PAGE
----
This week is the five year anniversary of the start of the one of the greatest financial crises the U.S. has ever experienced: The Great Recession.
Sept. 15 marked five years since financial firm Lehman Brothers, the fourth-largest investment bank in the U.S. at the time, filed for Chapter 11 bankruptcy. While several other companies also declared bankruptcy (and were bailed out by the government), Lehman was not. The panic and uncertainty that ensued in the banking industry, among many other factors, contributed to the start of the Great Recession.
Nationally, the economy lost 7.4 million jobs, while 1.2 million homes were foreclosed during a period of a few short years.
Long gone were the highs of the housing bubble and the presiding Internet bubble that skyrocketed the country into prosperity. In a matter of a few months, the U.S. was no longer a picturesque example of free-market capitalism with little government intervention.
All that was left was a country in shambles and a new president with the dream of “change” to pick up the pieces.
Since that fateful month in 2008, nearly 67 percent of jobs have been recovered in the aftermath of the recession. The unemployment rate as of August is teetering at 7.3 percent, and that figure remains the lowest level since the beginning of the Obama administration.
President Barack Obama and the current Congress continue to take strides to prevent such a crisis from occurring again; however, we still have a way to go.
The housing market across the country has been showing signs of life. Arizona in particular has been identified as the “comeback kid” of the housing market in the last year. This status was made evident by Obama’s remarks during his visit to Desert Vista High School in Ahwatukee last month.
“A home is the ultimate evidence that here in America, hard work pays off, that responsibility is rewarded,” Obama said to a crowd of students and Arizona politicians.
Large dirt lots laid untouched for years as a memorial to the recession throughout the Valley. Construction sites have resumed activity, and houses in the suburbs have begun sprouting up once more. Phoenix represents a snapshot of a trend across the nation.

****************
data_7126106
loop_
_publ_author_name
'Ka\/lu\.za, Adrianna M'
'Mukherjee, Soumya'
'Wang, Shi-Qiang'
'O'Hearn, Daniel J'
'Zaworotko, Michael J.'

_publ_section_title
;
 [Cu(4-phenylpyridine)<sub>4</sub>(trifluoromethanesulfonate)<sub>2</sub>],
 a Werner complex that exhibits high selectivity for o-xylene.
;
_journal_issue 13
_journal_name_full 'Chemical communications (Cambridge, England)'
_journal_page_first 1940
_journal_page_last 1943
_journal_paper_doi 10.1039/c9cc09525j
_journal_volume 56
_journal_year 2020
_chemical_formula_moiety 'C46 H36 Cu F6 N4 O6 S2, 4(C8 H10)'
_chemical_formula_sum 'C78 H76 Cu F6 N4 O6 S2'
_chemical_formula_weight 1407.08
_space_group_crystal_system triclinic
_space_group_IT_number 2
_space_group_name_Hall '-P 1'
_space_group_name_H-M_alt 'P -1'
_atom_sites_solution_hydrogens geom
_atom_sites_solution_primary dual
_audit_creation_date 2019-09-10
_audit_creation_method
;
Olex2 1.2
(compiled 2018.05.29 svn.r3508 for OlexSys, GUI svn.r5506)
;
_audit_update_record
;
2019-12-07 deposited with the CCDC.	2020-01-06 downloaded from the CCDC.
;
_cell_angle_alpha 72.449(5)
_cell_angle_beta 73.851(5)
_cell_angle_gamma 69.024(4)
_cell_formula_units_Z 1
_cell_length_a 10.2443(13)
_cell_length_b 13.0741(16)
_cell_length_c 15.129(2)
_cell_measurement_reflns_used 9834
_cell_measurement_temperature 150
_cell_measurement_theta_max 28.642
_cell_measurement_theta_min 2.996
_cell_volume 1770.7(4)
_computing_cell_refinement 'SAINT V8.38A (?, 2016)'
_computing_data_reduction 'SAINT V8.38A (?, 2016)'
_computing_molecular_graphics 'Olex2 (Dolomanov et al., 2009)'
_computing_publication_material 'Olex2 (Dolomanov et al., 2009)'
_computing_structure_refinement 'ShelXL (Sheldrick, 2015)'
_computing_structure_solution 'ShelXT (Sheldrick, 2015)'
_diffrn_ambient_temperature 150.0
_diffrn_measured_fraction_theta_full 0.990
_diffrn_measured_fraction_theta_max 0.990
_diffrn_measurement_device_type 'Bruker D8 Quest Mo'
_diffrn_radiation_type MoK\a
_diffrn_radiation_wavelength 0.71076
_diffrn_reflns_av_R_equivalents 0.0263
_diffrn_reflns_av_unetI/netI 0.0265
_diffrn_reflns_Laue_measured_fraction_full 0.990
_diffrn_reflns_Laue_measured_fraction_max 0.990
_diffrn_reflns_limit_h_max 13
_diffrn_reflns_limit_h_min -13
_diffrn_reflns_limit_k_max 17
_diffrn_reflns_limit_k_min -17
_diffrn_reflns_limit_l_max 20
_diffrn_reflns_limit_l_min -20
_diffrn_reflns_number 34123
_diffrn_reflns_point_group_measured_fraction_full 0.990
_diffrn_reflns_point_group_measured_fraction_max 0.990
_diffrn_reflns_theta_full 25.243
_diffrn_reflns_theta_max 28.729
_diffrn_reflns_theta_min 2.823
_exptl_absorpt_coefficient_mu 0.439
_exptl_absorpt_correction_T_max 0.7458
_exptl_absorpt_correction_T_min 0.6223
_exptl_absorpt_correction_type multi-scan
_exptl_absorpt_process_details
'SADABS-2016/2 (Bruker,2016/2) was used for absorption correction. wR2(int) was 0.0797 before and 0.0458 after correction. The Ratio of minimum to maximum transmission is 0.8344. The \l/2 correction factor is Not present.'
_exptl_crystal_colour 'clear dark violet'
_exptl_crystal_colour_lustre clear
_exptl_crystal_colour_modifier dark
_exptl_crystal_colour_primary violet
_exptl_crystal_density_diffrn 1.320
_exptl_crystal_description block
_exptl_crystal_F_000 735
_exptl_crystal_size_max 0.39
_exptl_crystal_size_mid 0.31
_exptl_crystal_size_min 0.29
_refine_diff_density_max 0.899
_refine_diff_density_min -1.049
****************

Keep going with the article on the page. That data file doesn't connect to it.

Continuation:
However positive the prior steps appear, President Obama’s legacy in the second term should be dissolving the Federal Home Loan Mortgage Corporation and the Federal National Mortgage Association, also known as Freddie Mac and Fannie Mae, respectively.
Although not single-handedly responsible for the crisis five years ago, their role should not be underplayed. Fiscal responsibility was obsolete in the years leading up to the recession. Corporations like Fannie Mae and Freddie Mac took advantage of the free market and deregulation, causing millions of Americans to suffer.
Reform of these companies seems more trouble than completely obliterating them all together. The trust between the companies, the government and, most importantly, the American people is completely gone.
In the next few years, we should focus more on progressing as a nation and stop pointing fingers at the opposing political party. Little gets done without political consensus. After all, America’s prosperity is a common goal.
Ultimately, re-achieving the American Dream is the challenge set forth for Americans who hope to own their own houses and secure comfortable careers.
As we look to tomorrow, we should only have positive hopes for the direction of the state and the country.
As Bill Gates said, “It’s fine to celebrate success, but it is more important to heed the lessons of failure.”
Reach the columnist at email@example.com